Results Count Program Informs Plan to Eradicate Poverty in Washington

Posted February 16, 2021, By the Annie E. Casey Foundation

Blog applyingresultscountskillstopoverty 2021

Governor Jay Inslee of Washington state (center) and Lori Pfingst, senior director with DSHS (to Inslee's right) join members of the governor’s executive cabinet and co-chairs of the Poverty Reduction Work Group.

In Washington state, Governor Jay Inslee’s Poverty Reduction Work Group has released a comprehensive 10-year plan to dismantle poverty statewide. The group’s main facilitator and writer, Lori Pfingst, credits one program — Results Count® — with shaping her work on the project.

About Results Count

Results Count is a results-based leadership development program from the Annie E. Casey Foundation. It teaches decision makers like Pfingst, who attended the Foundation’s Leadership Institute for State-based Advocates in 2014, how to leverage data to realize concrete goals. Participants learn a range of skills, including how to hold a neutral stance to help a large group stay focused on top-level goals; collect the best available data and bring it to life with stories from people disproportionately affected by poverty; and facilitate difficult conversations about structural racism and intersectionality. Pfingst used all of these skills to help shape Washington’s 10-year plan, she says.

Tools from Results Count programs, available on Casey’s website, include webinars, videos and checklists designed to help leaders get large-scale results for children, families and communities.

Representation Matters

Work on the plan began in November 2017, when Governor Inslee created the work group to develop “a strategic plan to reduce poverty, improve communities and make needed progress related to housing, health integration, employment and education.”

Helming the effort: 22 steering committee members who represented — both demographically and geographically — a range of poverty experiences within the state. “We agreed that people who were disproportionately affected by poverty should have the power and authority to oversee and approve the plan’s priorities and recommendations,” says Pfingst, a senior staffer at the Washington State Department of Social and Health Services. “The work group made a strong commitment to race and social justice from the outset and committed to going deep on equity to ensure the plan would lead to a more just future.”

Examining the Evidence and Root Causes

In February 2020, the work group released a preliminary version of the plan and followed with 10 months of public webinars during the COVID-19 pandemic. This outreach, which intentionally engaged people disproportionately affected by poverty, helped to strengthen the document’s strategies and recommendations. “I presented the plan close to 70 times via Zoom,” says Pfingst, “and the feedback was overwhelmingly positive and constructive.”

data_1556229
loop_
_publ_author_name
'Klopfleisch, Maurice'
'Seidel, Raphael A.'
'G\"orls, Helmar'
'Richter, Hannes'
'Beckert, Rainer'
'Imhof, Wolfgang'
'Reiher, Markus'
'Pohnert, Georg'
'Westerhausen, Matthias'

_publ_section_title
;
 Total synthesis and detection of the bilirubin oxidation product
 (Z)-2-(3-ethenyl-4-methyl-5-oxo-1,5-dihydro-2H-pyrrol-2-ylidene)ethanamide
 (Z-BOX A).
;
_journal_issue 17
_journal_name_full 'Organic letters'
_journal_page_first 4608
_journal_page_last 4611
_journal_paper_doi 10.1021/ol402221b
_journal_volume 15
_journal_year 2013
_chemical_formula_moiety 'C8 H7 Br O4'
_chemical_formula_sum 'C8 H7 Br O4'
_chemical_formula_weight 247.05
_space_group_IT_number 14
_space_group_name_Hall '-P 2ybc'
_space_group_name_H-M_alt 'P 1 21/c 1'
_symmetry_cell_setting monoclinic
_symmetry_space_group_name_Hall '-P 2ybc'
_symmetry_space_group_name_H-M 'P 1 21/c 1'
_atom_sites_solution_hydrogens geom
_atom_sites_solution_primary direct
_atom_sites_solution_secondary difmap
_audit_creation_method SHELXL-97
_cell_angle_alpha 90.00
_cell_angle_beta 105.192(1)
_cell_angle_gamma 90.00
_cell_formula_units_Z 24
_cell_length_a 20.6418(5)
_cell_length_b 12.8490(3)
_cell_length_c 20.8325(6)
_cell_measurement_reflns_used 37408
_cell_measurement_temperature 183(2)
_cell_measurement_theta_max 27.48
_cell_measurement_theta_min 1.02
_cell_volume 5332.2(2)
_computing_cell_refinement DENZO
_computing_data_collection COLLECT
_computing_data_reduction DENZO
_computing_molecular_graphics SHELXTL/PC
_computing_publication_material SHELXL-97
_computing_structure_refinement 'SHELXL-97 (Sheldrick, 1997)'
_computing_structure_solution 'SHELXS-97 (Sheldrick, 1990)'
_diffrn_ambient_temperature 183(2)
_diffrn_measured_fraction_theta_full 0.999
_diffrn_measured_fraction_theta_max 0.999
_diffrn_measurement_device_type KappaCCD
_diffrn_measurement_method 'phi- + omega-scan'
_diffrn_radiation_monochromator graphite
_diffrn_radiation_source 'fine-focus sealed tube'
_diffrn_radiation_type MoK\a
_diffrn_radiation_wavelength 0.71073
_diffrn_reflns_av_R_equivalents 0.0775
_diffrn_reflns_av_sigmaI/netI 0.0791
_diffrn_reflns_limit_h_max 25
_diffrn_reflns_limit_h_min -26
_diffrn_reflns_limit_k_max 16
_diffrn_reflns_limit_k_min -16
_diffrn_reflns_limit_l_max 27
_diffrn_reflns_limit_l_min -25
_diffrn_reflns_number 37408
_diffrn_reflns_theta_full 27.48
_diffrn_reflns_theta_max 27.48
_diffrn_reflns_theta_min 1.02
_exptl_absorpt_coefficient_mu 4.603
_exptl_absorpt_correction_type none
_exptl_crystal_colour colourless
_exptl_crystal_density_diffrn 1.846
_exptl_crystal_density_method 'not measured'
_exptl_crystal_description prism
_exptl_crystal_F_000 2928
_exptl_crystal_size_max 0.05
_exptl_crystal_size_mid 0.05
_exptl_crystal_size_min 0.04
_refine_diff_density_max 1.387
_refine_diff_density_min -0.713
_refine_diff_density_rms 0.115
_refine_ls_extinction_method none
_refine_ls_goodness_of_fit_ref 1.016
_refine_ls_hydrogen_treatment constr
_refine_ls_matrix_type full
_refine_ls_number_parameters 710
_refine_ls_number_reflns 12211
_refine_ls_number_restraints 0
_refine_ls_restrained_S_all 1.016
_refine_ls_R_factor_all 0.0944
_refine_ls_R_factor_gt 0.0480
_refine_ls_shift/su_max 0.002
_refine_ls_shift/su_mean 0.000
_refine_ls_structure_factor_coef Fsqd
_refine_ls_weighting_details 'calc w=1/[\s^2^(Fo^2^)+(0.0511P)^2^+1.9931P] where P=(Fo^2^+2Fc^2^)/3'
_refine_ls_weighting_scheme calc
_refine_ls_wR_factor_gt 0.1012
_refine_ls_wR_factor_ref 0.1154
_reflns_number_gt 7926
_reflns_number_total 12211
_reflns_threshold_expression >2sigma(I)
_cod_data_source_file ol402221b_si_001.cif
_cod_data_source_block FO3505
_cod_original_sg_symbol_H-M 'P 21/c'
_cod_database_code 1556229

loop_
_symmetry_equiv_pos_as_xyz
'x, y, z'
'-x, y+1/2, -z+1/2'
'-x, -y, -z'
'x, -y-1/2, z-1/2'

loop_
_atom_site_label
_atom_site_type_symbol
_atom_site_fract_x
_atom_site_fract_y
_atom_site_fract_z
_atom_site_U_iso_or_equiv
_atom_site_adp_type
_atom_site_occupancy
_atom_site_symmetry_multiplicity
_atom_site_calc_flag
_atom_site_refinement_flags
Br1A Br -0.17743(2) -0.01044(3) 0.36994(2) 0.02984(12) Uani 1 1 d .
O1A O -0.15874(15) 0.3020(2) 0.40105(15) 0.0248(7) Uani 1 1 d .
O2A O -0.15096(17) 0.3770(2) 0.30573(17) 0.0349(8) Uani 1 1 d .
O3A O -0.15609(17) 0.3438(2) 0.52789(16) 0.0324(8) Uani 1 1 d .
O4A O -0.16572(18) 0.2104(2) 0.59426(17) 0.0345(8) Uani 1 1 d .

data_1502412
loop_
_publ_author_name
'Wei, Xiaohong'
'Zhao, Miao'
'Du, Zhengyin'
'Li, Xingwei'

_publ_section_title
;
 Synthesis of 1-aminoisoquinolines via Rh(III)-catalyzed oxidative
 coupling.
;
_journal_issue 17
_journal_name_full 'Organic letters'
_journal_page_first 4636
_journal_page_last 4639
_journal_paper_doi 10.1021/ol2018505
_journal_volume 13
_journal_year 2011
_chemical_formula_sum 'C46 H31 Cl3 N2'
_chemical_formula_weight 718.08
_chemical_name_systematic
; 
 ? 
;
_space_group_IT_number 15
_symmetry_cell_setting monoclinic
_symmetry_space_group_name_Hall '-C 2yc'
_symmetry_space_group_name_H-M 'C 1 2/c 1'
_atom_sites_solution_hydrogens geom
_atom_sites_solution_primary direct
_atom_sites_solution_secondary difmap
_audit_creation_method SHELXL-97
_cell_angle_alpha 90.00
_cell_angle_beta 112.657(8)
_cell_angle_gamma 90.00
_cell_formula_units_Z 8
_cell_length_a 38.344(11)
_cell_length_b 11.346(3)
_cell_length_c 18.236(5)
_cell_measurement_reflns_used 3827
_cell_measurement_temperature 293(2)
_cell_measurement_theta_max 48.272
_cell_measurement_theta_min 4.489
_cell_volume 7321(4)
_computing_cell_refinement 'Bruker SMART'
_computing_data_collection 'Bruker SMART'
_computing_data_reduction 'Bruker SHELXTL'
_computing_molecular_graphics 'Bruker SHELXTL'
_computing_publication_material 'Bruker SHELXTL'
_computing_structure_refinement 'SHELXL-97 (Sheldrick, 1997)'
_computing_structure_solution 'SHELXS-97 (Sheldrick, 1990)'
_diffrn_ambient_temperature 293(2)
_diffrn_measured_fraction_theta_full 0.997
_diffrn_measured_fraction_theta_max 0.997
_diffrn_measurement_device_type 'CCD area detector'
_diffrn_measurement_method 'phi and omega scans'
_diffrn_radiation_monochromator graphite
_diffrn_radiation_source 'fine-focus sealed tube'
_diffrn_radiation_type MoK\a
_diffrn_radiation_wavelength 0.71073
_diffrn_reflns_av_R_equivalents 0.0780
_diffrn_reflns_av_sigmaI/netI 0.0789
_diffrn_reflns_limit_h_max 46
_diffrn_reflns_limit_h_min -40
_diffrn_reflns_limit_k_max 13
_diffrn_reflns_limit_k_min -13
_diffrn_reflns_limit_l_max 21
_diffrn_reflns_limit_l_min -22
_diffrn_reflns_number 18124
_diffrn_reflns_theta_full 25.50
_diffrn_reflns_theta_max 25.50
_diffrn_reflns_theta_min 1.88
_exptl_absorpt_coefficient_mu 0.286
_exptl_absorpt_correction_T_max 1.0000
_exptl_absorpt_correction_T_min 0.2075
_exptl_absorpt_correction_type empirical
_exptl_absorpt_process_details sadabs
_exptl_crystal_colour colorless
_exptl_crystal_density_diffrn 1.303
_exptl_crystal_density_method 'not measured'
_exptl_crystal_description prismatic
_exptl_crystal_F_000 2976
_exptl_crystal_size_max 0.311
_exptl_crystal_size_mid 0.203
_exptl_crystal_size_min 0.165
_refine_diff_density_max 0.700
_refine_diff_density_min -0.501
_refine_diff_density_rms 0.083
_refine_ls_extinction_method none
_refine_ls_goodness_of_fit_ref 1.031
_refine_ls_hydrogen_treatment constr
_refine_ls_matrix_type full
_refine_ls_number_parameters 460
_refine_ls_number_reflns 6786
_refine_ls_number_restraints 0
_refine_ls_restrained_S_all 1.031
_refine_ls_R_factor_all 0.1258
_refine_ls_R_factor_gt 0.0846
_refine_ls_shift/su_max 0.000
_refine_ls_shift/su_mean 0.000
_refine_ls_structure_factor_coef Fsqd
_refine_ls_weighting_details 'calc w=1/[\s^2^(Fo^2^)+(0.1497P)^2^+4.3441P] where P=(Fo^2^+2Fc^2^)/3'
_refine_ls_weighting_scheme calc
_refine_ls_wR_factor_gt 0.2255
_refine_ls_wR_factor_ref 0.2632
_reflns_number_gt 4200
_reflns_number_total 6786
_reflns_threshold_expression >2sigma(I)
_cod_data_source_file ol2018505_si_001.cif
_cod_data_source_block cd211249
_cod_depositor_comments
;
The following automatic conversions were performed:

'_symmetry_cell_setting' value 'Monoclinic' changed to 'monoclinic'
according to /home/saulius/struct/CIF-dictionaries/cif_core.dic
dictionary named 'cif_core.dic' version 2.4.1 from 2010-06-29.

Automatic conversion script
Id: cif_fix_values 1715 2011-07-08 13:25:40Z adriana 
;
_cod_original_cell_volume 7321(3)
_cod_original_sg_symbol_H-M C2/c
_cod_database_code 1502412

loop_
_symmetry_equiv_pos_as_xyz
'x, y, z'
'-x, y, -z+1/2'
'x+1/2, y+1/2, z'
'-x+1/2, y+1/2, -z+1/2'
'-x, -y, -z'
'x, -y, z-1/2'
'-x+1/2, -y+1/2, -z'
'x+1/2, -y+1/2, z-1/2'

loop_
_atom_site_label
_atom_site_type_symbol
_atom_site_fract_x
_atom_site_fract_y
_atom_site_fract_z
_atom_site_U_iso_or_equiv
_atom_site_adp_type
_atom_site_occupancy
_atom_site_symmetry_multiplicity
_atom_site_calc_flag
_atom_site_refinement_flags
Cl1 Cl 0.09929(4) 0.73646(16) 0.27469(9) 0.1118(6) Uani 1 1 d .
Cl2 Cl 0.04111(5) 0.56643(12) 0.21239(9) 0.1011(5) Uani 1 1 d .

Webinar participants also helped to identify blind spots in official data. For example, the U.S. Census Bureau does not collect data on gender identity, undermining efforts to measure poverty rates in the LGBTQ community. Information on poverty among people with disabilities is also limited. “There are people who just aren’t well represented in the data,” says Pfingst, “and they need to be visible.”

The revised 70-page plan, released in January 2021, proposes eight poverty-reduction strategies and 60 specific recommendations for government agencies, legislators, community-based organizations and foundations. Centered on racial equity, the plan discusses the root causes of poverty and the urgent needs of the state’s 1.75 million children, adults and families who are currently struggling to make ends meet.

A Living Document

Results Count methodologies are particularly evident in the 10-year plan’s Action Toolkit, an implementation guide for public, private and nonprofit organizations. The tool kit is designed to help organizations:

  • understand how their work aligns with the plan’s eight strategies;
  • disaggregate data as much as possible;
  • analyze disaggregated data with the people it represents;
  • set specific goals and define success;
  • identify additional resources and partnerships needed;
  • develop equitable strategies to achieve stated goals;
  • create an action plan with defined roles, responsibilities and a timeline;
  • track progress and change strategies as needed;
  • be accountable and learn from mistakes; and
  • celebrate wins.

The work group calls the 10-year plan a “living, breathing document” and intends to revisit the text annually to refine its strategies and recommendations.

“The work group’s plan and action tool kit are impressive, much-needed contributions that can help fuel equitable, measurable progress in reducing poverty,” says Barbara Squires, director of Leadership Development at the Casey Foundation. “Equally remarkable: The plan’s engagement with the very people most affected by poverty can help them drive the change they need and want to see.”

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